Con Report – PAX East

I was sitting on the Red Line of Boston’s T, going from South Station to Park Street with a friend I’d known for exactly twenty-four hours to crash on his dorm room floor because I didn’t want to deal with the sudden drama my friends had fallen into, nor did I want to take the long trek back down the agonizingly slow B line to get to my apartment near Harvard Avenue. While there, we spotted some people wearing bright red badges, just as the train ground to a halt.

Stuck. Again. But that’s Boston for you.

“Hey,” I said to the guys with red badges. “Kart DS?”

“Nah, we don’t have it,” one said.

“You don’t need it, but it’d be too laggy without,” I replied. “Pictochat, then?”


At once, the ten of us all whipped out our various iterations of the Nintendo DS and began furiously scribbling pictures at each other. A few more people further down joined in, saying hello from the back of the train.

This was the Penny Arcade Expo East, or PAXEast, the greatest videogame convention in the world.

Actually, PAXEast is my favorite of the conventions I’ve been to. I don’t say that lightly, either. It’s easy to fall into the trap of shouting BEST. CONVENTION. EVER! The second you get back from wherever you are – the giddy high of spending the weekend with excited people who share your interests tends to have that effect on you. Indeed, I’ve done it before. But with PAXEast, I’ve sat back. I’ve looked at the convention objectively, thought about how it was organized, what it does, the people I met outside my main group of friends. I can’t deny it.

I admit, I’m biased. In terms of my nerd-dom, I think of myself as a gamer, first and foremost. This is peculiar, I admit – you’d think that as a writer, I might think of myself as an SF fan; or you’d look at my deep addiction to webcomics and think ah yes, a comic book fan. I only own two consoles, and while my computer is powerful, I bought it for my graphic design work.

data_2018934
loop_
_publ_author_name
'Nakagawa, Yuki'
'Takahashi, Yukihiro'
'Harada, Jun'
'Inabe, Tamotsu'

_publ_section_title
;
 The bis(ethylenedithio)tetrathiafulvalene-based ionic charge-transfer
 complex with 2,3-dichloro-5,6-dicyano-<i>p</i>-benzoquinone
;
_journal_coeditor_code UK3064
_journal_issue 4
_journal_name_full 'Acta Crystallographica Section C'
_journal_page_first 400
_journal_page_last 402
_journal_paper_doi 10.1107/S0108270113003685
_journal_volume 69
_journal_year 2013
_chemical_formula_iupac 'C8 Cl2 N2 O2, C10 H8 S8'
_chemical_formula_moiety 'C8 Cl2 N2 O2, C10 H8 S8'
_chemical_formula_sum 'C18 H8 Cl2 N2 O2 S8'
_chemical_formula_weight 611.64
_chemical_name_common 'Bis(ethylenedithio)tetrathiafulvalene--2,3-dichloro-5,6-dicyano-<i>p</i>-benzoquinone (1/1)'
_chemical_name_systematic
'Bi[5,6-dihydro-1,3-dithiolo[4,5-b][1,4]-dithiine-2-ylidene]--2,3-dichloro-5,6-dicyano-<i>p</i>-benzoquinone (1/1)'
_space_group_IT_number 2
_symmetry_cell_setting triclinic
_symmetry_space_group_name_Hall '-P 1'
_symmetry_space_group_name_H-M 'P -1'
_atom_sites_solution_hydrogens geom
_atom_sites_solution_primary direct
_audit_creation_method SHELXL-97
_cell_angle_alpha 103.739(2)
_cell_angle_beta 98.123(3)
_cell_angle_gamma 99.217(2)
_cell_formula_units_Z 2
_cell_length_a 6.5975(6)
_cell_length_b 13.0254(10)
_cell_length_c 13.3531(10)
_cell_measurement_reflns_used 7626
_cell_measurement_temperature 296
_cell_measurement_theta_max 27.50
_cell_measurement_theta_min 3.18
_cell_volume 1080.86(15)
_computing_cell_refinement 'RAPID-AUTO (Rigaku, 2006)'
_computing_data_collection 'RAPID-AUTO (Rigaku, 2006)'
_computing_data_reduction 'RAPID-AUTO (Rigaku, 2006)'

But I love games. I love gamer culture. I love talking about games, I love playing games, I love writing about games. Tabletop, console, RPGs, shooters, puzzle games and casual games, I love ’em all.

Which means I’m biased. PAX caters to me in a specific way; unlike, say, an anime con (I only like a few very specific anime and don’t consider myself an anime fan) or even an SF con (I love SF; but the fan-culture isn’t really my thing), this is a con for me. Even back when all I knew about were anime cons, I always went for the gaming room (in Otakon’s case, I also went for the LARP). And PAX is nothing but games! Everything in it is stuff I am interested in!

But even taking out my bias, stepping back and going okay, if I was more detached from gaming in general, how would I feel about it… it’s still an amazing con.

I think I’ll qualify this by saying that PAX is the best large con I’ve been to. Large cons are different animals than small cons – the sheer number of people means you have different logistical problems, a different feel, different demographics and different scheduling. It’s like comparing grapefruits to clementines – they’re both citrus fruits that you have to peel, but you eat them for entirely different reasons and in different circumstances.

So what is it about PAX that makes me say that it’s my favorite (besides the gaming thing)?

The biggest thing is that despite being a large con in every way, PAX still feels like a small con. What I love about small cons is the intimacy, the feeling that you can really talk to the guest speakers, and the friendly camaraderie you get with the other attendees. At most large cons, you go with a small group of your friends and try desperately not to get overwhelmed. At PAX, it’s ridiculously easy to make new friends, no matter what you’re doing. I talked to journalists, I chatted with game designers, I played pick up games of just about everything you can imagine. In lines I could shout HEY, MARIO KART TIME!? And people would instantly open their handhelds to play with me, no questions, no “who are you???”